During the first presidential debate, while Hillary was trying to appear like an everyday American by twice referencing her father’s drapery business and The Donald was sniffing his way through some more Rosie O’Donnell insults, the humorist Andy Borowitz posted an uproarious fake news account on newyorker.com, headlined “CNN Launches Manhunt After Lester Holt Vanishes From Debate.”
Borowitz’s satirical critique notwithstanding, it turns out that Holt’s disappearance was kind of a good thing. The more the moderator receded, the more Trump revealed himself to be the bullying embodiment of white male privilege and the more Hillary morphed into Tracy Flick, Reese Witherspoon’s uber-ambitious student body president candidate in the 1999 film, Election.
Neither candidate advanced a single interesting or surprising idea, of course; in the few instances where the conversation accidentally veered into matters of substance, we got predictably timeworn talking points about raising the minimum wage and cutting taxes. But at least Holt gave the candidates the space to unwittingly reveal some things about themselves. It reinforced for me a call I made during last year’s mayoral election: Let’s ditch debate moderators. Why not consider us—the citizens—the jury, and ask our candidates to stand before us and make a case in a kind of closing argument, rebutting one another along the way?
At our no moderator council debate last spring, the candidates were asked no questions and given no rules. Left to their own devices, they held a civil, respectful dialogue. Turns out, it was a format that exposes the unprepared and reveals who is—and who is not—constitutionally committed to the tradition of public give and take.
That’s what Abraham Lincoln and Stephen Douglas did in the summer and fall of 1858, going at it mano-a-mano in seven different cities. There were no blow-dried anchors trying to trip them up. Instead, one candidate would speak for an hour; the other would rebut for 90 minutes, and then the first speaker would get the last word for 30 minutes. Yes, there were longwinded tangents and vile name-calling. But it was also politics as real argument—not just spectacle.
We actually experimented with such a format during last year’s election. Along with Committee of 70, The Citizen hosted a “no moderator, no rules” debate among the candidates competing for City Council’s minority party seats. Two major candidates, incumbent David Oh and Al Taubenberger, perhaps intimidated by the freewheeling format, declined to participate. A third, incumbent Dennis O’Brien, came, but refused to give up the mic, was heckled by the audience, wouldn’t respond to questions from the other candidates, and then walked off the stage—twice.
But once O’Brien, who eventually lost his seat on election day, was gone from the debate, something happened. The remaining candidates—Republican Terry Tracy; Socialist John Staggs; Independent Andrew Stober; and Green Party candidate Kristin Combs—conducted a real, sober debate about the issues facing the city.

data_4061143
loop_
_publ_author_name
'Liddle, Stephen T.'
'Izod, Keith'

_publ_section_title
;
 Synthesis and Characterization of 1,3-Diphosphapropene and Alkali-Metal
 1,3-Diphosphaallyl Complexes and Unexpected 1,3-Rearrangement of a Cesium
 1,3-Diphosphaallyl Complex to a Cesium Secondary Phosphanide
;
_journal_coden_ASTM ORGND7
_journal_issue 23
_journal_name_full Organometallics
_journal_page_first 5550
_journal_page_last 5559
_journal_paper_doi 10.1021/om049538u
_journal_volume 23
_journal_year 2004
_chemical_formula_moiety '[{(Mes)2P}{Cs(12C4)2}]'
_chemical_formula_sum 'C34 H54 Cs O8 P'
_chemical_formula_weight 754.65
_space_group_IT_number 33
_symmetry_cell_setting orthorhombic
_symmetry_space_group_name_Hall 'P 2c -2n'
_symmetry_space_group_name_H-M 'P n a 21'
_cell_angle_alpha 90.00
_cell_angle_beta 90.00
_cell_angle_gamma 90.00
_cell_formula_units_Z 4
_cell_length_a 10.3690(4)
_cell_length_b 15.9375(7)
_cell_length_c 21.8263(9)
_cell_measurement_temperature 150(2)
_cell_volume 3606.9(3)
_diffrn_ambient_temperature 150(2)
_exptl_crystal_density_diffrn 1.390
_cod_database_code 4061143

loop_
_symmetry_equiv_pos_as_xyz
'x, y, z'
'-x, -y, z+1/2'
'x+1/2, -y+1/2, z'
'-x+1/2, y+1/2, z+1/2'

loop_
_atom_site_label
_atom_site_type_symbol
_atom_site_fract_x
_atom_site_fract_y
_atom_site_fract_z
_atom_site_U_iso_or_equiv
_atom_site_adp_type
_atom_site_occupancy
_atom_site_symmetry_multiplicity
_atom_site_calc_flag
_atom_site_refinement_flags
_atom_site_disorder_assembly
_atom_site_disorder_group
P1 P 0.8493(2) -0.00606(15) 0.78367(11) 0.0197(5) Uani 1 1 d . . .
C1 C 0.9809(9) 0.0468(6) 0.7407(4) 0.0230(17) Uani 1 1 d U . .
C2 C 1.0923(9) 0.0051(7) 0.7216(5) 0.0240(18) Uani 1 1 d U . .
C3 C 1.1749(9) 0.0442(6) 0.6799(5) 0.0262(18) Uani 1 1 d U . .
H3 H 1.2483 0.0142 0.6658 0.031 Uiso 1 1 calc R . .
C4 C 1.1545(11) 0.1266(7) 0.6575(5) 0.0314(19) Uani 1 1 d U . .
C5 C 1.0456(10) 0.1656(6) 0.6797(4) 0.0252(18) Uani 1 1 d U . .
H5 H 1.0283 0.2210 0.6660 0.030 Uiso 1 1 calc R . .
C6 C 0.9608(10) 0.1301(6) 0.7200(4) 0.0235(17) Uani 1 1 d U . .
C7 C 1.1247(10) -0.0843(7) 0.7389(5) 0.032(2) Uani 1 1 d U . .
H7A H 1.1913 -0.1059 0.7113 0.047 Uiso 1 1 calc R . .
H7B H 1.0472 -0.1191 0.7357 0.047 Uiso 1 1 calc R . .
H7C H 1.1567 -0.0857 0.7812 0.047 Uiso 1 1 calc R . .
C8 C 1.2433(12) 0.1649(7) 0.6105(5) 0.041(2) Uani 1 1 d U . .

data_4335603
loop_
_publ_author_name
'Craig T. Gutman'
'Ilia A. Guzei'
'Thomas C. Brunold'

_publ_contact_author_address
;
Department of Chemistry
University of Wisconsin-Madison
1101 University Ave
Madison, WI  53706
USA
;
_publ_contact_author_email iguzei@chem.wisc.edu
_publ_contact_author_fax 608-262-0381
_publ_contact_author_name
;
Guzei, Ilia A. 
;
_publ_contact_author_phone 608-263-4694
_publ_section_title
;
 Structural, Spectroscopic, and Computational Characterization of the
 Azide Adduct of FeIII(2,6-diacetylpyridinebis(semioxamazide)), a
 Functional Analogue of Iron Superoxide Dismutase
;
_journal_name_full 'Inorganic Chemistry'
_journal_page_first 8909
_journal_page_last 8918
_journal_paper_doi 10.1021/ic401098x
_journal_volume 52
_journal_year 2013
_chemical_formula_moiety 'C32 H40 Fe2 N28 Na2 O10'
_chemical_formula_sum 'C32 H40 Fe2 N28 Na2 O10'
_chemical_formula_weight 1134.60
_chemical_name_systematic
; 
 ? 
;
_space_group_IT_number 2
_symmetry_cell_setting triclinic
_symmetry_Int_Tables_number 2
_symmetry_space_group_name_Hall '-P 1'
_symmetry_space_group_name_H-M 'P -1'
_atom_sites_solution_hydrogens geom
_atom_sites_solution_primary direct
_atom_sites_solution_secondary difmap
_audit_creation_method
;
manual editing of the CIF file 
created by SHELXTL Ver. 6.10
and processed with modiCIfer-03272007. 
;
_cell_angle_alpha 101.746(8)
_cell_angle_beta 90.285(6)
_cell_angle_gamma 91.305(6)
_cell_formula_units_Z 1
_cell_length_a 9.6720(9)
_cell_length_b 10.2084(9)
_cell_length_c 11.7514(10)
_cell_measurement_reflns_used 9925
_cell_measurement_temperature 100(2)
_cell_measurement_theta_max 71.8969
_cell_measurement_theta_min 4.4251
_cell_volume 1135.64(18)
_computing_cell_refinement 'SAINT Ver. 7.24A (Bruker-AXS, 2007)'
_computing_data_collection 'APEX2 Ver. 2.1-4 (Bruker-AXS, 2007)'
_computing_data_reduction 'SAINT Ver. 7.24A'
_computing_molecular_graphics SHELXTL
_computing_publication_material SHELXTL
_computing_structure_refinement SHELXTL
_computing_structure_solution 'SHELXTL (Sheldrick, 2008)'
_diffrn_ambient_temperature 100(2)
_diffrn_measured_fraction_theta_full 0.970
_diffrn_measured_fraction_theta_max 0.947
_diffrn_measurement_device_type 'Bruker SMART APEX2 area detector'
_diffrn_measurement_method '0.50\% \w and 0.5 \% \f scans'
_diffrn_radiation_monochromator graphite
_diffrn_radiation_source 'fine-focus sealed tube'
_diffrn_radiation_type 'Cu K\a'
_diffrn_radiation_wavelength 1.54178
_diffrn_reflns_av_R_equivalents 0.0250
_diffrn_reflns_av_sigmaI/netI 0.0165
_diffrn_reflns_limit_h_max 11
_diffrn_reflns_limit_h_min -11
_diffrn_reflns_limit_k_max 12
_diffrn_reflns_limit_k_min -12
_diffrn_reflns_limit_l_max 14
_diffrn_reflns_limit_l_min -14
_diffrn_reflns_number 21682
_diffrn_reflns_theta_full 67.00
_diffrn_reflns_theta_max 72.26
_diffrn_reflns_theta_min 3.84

Other than concluding with a few questions from the audience, the candidates were asked no questions and given no rules. Left to their own devices, they held a civil, respectful dialogue. Turns out, it was a format that exposes the unprepared and reveals who is—and who is not—constitutionally committed to the tradition of public give and take. It was telling that those with the longest political resumes and the highest likelihood of winning were the ones most afraid of being exposed.
Holt’s disappearance was kind of a good thing. The more the moderator receded, the more Trump revealed himself to be the bullying embodiment of white male privilege and the more Hillary morphed into Tracy Flick, Reese Witherspoon’s uber-ambitious student body president candidate in the 1999 film, Election.
I’m ashamed to say I watch a lot of C-SPAN, which often broadcasts debates from the floor of the United Kingdom’s House of Commons. (Check out this one from last January, on whether to ban Donald Trump—“this ridiculous character,” one member says—from entering the country.) There’s no moderator; just smart and entertaining verbal jiu jitsu.
That’s one precedent. Another comes from our own recent history, and was touched on by Jill Lepore in her New Yorker story last month on our history of political debating and the erosion over time of authentic political argument. Lepore writes:
“In 1992, the night before the New York Democratic primary, Phil Donahue hosted Democratic candidates Bill Clinton and Jerry Brown in a debate shown live on C-Span. ‘I am pleased to present Governor Brown, and Governor Clinton,’ Donahue said. Then he sat back in his chair and never uttered another word. Clinton and Brown talked to each other for forty-five minutes, unmoderated, and uninterrupted. ‘It was as good a conversation as I have ever seen,’ Paul Begala told me, looking back.”
Sunday night, Clinton and Trump will square off again, this time in a town hall format, with Anderson Cooper moderating. How cool would it be if, after hearing Cooper welcome the candidates, we don’t hear from him again?Header photo by Bill B via Flickr